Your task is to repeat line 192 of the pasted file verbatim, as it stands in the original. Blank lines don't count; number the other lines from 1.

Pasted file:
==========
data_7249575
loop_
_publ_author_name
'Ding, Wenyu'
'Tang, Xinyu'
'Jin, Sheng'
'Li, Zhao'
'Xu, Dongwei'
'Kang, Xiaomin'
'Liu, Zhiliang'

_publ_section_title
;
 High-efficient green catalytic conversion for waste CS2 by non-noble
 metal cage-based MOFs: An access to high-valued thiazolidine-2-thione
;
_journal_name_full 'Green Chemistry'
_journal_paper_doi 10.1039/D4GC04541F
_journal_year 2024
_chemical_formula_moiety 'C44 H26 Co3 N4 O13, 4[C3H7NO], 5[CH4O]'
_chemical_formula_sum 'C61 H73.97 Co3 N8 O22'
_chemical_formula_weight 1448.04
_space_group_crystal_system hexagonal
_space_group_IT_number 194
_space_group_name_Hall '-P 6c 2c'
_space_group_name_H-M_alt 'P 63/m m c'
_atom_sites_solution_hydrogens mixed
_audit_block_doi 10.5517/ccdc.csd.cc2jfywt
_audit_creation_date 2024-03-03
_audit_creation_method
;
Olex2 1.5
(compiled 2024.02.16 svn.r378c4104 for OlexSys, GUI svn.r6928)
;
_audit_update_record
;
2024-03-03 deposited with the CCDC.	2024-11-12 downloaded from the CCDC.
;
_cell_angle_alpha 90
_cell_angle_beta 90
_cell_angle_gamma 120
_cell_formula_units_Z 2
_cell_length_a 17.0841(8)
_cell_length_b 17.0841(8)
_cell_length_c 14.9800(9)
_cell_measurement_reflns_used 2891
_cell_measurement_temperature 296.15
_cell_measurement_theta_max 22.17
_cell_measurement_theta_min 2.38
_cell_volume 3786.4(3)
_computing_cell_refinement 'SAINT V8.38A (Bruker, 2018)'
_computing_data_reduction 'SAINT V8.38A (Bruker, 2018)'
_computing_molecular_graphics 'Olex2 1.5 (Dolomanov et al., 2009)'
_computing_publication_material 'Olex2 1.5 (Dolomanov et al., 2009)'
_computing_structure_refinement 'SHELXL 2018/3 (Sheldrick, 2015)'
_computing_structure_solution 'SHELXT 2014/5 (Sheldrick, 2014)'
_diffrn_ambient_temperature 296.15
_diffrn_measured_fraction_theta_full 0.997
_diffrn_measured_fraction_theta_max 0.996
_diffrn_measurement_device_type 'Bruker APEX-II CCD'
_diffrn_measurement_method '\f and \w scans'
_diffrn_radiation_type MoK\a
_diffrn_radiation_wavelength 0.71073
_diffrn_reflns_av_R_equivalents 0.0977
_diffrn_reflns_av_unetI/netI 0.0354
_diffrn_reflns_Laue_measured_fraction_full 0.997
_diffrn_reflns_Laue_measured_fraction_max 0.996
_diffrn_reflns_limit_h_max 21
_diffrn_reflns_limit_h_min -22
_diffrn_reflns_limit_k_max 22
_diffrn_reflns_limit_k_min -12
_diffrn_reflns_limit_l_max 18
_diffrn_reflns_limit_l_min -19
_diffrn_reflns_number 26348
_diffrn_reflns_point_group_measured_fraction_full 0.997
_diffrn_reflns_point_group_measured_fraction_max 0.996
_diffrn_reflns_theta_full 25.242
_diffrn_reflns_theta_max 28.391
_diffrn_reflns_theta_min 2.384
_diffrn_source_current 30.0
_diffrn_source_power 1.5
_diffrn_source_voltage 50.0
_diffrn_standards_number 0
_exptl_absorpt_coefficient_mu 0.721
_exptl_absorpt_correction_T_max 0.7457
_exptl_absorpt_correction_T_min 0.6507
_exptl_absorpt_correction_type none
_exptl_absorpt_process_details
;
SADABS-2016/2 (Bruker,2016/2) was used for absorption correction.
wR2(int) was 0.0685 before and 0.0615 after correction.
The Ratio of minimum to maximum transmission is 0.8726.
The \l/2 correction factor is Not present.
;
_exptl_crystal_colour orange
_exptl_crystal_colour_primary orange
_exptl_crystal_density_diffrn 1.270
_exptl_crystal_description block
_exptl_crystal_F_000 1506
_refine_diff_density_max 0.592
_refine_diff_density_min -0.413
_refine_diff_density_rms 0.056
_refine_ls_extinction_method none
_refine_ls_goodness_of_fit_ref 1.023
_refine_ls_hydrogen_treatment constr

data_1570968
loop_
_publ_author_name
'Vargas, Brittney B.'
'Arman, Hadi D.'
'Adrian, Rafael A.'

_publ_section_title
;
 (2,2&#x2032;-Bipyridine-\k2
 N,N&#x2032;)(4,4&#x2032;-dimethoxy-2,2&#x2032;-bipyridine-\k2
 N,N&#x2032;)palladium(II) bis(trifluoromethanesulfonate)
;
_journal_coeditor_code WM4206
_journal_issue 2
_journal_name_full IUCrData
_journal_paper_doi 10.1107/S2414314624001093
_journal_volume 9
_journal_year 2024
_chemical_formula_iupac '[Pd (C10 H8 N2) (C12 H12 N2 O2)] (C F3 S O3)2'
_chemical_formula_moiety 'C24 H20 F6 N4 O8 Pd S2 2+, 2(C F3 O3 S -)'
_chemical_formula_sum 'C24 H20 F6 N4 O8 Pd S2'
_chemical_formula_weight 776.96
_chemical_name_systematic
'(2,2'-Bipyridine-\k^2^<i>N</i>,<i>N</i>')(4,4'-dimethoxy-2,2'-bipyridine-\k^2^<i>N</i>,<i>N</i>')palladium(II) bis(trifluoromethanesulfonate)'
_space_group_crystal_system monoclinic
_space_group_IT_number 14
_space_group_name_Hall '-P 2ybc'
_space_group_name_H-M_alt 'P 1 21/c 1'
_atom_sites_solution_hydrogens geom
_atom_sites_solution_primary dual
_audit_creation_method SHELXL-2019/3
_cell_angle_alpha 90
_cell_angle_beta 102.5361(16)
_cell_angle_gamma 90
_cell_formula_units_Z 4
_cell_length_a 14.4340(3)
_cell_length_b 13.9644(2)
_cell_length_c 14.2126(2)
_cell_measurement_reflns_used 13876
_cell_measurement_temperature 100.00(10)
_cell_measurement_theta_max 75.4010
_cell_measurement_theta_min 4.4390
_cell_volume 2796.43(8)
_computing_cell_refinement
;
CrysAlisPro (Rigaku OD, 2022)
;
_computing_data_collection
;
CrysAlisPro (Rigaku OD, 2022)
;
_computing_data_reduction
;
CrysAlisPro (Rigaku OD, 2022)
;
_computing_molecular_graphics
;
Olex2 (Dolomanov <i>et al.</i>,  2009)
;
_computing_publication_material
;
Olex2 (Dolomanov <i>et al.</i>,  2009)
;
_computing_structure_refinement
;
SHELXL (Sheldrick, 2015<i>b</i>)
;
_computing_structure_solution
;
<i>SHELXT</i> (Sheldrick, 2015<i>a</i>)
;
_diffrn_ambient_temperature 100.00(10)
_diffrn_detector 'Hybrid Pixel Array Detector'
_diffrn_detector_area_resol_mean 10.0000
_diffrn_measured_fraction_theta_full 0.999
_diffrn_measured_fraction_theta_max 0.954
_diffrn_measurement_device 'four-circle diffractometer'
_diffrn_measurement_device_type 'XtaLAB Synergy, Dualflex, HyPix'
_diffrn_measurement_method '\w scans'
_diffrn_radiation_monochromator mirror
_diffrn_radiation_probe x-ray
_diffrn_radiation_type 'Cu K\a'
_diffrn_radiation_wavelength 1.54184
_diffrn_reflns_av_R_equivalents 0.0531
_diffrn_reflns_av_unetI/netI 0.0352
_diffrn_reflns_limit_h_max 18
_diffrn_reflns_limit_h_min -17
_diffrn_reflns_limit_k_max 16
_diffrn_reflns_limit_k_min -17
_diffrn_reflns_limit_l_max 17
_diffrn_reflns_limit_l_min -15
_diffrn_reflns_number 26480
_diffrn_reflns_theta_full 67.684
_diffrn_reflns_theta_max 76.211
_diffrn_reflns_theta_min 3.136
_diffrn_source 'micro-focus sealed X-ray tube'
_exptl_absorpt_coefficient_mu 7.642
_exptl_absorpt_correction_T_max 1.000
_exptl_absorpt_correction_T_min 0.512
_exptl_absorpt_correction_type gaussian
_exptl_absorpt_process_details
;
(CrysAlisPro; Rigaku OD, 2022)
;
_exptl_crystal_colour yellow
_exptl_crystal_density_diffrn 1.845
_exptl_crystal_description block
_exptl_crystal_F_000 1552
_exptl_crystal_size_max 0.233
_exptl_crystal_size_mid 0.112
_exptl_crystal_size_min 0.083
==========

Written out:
_diffrn_reflns_limit_k_max 16